Knives are very useful as utility tools and you may also carry one as a dedicated personal-defense tool, but is this a wise decision?
Depending upon assignment, my clients who are either Department of Defense (DoD) employees or civilian law-enforcement officers (LEO), carry a primary and secondary weapon system. High-profile operators carry a carbine as their primary and handgun as their secondary. If the handgun is the primary, then their secondary or backup is often another handgun.
Many of my course graduates, DoD and LEOs who carry a gun for their daily job, also carry a knife as a secondary or backup weapon. However, it’s important to note that just carrying a knife doesn’t work like a lucky rabbit’s foot to ward off all evil. You need to train with it like any other weapon system – primary or secondary.
The bottom line is, if you are carrying a knife for personal protection and as a secondary weapon system, you have two choices – fixed or folding. It’s an hour-long discussion on the pros and cons of each, but it ends up being a matter of form fitting function – exactly how do you intend to use the knife and for what? Your decisive answers those two questions, will determine fixed or folding, what model and where to carry.
The traditional carry locations of strong-side or support-side pocket, IWB same-side or cross-body, boot knife, neck knife, etc., are again determined by exactly how do you plan to use it. At the very basic level, if you carry your handgun OWB strong side and any part of the holster covers your pocket, then pocket-carry of your folding knife on strong side will not fit your operational profile. If your backup gun is an IWB appendix carry, then a fixed-blade IWB in that same position won’t work.
Aside from accessibility, where and how to carry and rapidly deploy the blade from its carry position, you need to know what do with it once it’s either unsheathed (fixed) or in the open position (folding). The secret to this success is not unlike training with a handgun.
If you can possibly remember way back when you first presented your handgun from the holster, there were certain steps necessary to accomplish that task. First was to clear your cover garment, defeat any retention devices securing your weapon in its holster and all the while securing a positive grip on the gun. The same applies to rapid deployment of your folding knife for use in self-defense. You need to be familiar with its carry location, how to get your hand into position on the knife and remove it from its carry position.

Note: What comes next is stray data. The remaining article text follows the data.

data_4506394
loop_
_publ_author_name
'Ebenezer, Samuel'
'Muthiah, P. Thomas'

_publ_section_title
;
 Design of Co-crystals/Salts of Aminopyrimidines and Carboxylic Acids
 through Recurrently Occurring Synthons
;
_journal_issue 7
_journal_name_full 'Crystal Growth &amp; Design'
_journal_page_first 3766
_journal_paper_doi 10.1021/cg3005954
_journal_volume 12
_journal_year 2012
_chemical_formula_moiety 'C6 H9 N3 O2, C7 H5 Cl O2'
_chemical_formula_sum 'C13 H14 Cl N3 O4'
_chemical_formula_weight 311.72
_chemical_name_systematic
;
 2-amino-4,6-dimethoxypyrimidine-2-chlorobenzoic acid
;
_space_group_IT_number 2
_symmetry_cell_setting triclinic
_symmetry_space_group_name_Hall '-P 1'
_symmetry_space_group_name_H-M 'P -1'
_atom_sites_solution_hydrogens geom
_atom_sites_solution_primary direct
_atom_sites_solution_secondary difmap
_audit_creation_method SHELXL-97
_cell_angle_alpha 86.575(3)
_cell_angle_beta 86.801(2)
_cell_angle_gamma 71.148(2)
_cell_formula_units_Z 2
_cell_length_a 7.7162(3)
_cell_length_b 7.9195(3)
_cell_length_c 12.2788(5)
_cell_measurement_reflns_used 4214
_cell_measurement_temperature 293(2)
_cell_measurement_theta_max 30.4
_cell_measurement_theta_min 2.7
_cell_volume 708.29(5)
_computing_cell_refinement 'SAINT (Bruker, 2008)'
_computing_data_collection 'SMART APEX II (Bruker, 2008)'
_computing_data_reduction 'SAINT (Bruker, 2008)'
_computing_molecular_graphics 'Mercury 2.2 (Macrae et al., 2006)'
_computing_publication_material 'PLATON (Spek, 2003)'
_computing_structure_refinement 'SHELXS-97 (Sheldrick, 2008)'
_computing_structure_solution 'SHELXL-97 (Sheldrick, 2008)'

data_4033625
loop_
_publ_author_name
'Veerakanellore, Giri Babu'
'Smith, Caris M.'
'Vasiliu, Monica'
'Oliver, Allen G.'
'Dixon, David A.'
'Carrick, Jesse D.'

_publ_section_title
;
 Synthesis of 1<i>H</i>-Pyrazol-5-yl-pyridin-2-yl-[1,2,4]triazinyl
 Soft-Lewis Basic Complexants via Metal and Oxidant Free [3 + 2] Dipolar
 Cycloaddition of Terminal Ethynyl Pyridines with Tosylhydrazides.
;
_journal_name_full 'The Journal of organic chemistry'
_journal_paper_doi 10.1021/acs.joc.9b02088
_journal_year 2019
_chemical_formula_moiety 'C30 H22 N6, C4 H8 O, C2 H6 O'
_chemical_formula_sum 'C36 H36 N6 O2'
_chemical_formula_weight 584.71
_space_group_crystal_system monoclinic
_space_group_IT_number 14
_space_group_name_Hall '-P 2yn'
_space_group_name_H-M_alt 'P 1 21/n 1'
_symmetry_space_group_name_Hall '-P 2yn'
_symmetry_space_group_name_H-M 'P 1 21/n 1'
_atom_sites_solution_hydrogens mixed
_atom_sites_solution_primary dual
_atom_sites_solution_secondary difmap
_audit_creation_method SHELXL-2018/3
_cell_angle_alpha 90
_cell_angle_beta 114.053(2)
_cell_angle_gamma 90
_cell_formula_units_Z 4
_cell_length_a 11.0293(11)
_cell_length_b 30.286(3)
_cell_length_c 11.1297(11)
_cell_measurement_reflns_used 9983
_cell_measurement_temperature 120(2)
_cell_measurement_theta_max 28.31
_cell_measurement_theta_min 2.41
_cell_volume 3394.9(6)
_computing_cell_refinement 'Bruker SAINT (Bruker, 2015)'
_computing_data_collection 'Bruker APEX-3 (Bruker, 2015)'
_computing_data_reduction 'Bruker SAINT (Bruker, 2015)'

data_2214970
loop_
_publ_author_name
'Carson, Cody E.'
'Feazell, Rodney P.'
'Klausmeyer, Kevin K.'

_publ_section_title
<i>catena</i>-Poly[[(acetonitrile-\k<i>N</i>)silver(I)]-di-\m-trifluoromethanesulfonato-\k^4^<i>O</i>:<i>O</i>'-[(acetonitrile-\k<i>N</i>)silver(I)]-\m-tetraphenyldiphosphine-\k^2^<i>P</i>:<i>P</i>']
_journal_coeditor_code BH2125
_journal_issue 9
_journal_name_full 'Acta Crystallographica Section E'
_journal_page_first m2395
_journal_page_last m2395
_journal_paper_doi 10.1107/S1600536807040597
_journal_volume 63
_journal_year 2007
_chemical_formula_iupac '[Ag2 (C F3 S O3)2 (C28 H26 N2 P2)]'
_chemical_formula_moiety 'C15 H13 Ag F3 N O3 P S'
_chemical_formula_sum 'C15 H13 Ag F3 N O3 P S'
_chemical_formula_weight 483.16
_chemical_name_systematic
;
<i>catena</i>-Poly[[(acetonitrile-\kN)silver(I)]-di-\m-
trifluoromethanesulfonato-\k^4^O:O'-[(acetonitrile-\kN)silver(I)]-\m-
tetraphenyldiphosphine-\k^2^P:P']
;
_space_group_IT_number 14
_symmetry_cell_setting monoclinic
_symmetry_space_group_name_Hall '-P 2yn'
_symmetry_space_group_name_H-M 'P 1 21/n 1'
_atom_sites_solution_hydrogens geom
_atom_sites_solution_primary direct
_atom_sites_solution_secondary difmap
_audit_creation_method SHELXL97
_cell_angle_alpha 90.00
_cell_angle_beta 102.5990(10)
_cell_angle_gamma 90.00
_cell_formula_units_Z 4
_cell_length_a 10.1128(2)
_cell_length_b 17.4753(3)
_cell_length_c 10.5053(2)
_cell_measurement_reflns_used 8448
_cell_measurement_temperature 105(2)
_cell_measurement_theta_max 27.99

Next in the handgun presentation is removing the firearm from its holster and pointing the muzzle downrange. Same applies to the knife, once it’s out of your pocket, using whatever opening mechanism to secure the blade in the open and locked position – with the edge facing forward and the pointy end toward the threat.
Minus professional training, which is outside the scope of this study, you can then place your now-open folder, or fixed blade as an effective barrier between yourself and the threat. Knowing what to do after that is like learning grip, sight alignment, trigger press and recoil management.
While training is a must in order to effectively use a knife for personal defense, having an edged weapon in your hand pointed at the bad guy is far better than staring at him empty-handed, with your eyes and mouth wide open.
Think about it from the predator’s perspective. He sees you standing there with nothing in your hands looking like a cow staring at a new gate, versus you standing tall with an edged weapon in your hand, ready to go to war. Which one of those scenarios will cause him to consider “Are there softer targets?” and the obvious answer to that question? An emphatic “Yes!”
If you present a fighting stance with a sharp blade in your hand pointed at the bad guy, you have immediately raised his risk profile. In short, this means that instead of you just standing there petrified and defenseless, you now have a spear point in his face. Nobody, not even bad guys, want to get cut with a knife. In fact, most would rather be shot than cut.
From the predator’s optic, you have rendered him only two tactical options, hunt down a softer target, or run the risk of sustaining significant personal injury or even death. If you were him, which would you choose?